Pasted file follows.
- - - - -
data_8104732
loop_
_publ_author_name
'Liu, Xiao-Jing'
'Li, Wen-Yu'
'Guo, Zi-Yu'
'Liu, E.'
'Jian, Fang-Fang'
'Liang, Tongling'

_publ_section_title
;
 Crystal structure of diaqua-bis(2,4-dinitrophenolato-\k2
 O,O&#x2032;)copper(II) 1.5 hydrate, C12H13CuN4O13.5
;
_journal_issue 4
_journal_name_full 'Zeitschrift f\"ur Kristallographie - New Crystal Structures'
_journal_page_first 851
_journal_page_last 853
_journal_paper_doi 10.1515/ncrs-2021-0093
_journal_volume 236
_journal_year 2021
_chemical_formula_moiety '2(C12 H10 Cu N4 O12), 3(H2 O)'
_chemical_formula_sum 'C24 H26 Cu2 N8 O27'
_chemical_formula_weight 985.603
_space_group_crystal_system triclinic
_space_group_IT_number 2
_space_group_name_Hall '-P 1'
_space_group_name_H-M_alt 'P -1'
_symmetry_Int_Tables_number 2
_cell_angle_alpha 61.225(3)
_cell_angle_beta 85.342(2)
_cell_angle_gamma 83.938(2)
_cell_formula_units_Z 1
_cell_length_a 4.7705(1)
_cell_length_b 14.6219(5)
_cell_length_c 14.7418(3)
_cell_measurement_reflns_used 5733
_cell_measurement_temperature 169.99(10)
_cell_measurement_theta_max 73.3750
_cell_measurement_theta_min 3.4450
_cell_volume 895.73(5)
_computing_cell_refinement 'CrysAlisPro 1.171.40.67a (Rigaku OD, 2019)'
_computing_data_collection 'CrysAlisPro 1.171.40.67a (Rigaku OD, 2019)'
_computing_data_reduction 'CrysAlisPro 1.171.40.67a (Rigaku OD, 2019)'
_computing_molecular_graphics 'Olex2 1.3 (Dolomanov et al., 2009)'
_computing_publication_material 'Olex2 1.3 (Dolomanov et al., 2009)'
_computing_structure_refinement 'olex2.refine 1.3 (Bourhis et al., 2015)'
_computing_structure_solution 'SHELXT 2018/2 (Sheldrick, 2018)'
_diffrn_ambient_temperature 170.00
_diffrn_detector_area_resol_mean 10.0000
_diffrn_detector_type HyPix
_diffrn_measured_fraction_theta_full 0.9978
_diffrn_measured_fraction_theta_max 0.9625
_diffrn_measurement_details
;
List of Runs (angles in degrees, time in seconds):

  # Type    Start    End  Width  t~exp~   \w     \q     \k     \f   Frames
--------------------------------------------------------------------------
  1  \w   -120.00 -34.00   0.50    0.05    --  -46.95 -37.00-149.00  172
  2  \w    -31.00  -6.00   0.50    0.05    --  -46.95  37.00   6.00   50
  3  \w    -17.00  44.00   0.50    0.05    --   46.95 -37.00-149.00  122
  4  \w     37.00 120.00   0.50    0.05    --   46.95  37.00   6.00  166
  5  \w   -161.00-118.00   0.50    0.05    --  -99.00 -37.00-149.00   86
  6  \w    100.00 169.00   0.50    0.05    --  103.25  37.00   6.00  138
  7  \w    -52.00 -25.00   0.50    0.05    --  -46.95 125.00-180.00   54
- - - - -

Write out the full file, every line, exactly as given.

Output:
data_8104732
loop_
_publ_author_name
'Liu, Xiao-Jing'
'Li, Wen-Yu'
'Guo, Zi-Yu'
'Liu, E.'
'Jian, Fang-Fang'
'Liang, Tongling'

_publ_section_title
;
 Crystal structure of diaqua-bis(2,4-dinitrophenolato-\k2
 O,O&#x2032;)copper(II) 1.5 hydrate, C12H13CuN4O13.5
;
_journal_issue 4
_journal_name_full 'Zeitschrift f\"ur Kristallographie - New Crystal Structures'
_journal_page_first 851
_journal_page_last 853
_journal_paper_doi 10.1515/ncrs-2021-0093
_journal_volume 236
_journal_year 2021
_chemical_formula_moiety '2(C12 H10 Cu N4 O12), 3(H2 O)'
_chemical_formula_sum 'C24 H26 Cu2 N8 O27'
_chemical_formula_weight 985.603
_space_group_crystal_system triclinic
_space_group_IT_number 2
_space_group_name_Hall '-P 1'
_space_group_name_H-M_alt 'P -1'
_symmetry_Int_Tables_number 2
_cell_angle_alpha 61.225(3)
_cell_angle_beta 85.342(2)
_cell_angle_gamma 83.938(2)
_cell_formula_units_Z 1
_cell_length_a 4.7705(1)
_cell_length_b 14.6219(5)
_cell_length_c 14.7418(3)
_cell_measurement_reflns_used 5733
_cell_measurement_temperature 169.99(10)
_cell_measurement_theta_max 73.3750
_cell_measurement_theta_min 3.4450
_cell_volume 895.73(5)
_computing_cell_refinement 'CrysAlisPro 1.171.40.67a (Rigaku OD, 2019)'
_computing_data_collection 'CrysAlisPro 1.171.40.67a (Rigaku OD, 2019)'
_computing_data_reduction 'CrysAlisPro 1.171.40.67a (Rigaku OD, 2019)'
_computing_molecular_graphics 'Olex2 1.3 (Dolomanov et al., 2009)'
_computing_publication_material 'Olex2 1.3 (Dolomanov et al., 2009)'
_computing_structure_refinement 'olex2.refine 1.3 (Bourhis et al., 2015)'
_computing_structure_solution 'SHELXT 2018/2 (Sheldrick, 2018)'
_diffrn_ambient_temperature 170.00
_diffrn_detector_area_resol_mean 10.0000
_diffrn_detector_type HyPix
_diffrn_measured_fraction_theta_full 0.9978
_diffrn_measured_fraction_theta_max 0.9625
_diffrn_measurement_details
;
List of Runs (angles in degrees, time in seconds):

  # Type    Start    End  Width  t~exp~   \w     \q     \k     \f   Frames
--------------------------------------------------------------------------
  1  \w   -120.00 -34.00   0.50    0.05    --  -46.95 -37.00-149.00  172
  2  \w    -31.00  -6.00   0.50    0.05    --  -46.95  37.00   6.00   50
  3  \w    -17.00  44.00   0.50    0.05    --   46.95 -37.00-149.00  122
  4  \w     37.00 120.00   0.50    0.05    --   46.95  37.00   6.00  166
  5  \w   -161.00-118.00   0.50    0.05    --  -99.00 -37.00-149.00   86
  6  \w    100.00 169.00   0.50    0.05    --  103.25  37.00   6.00  138
  7  \w    -52.00 -25.00   0.50    0.05    --  -46.95 125.00-180.00   54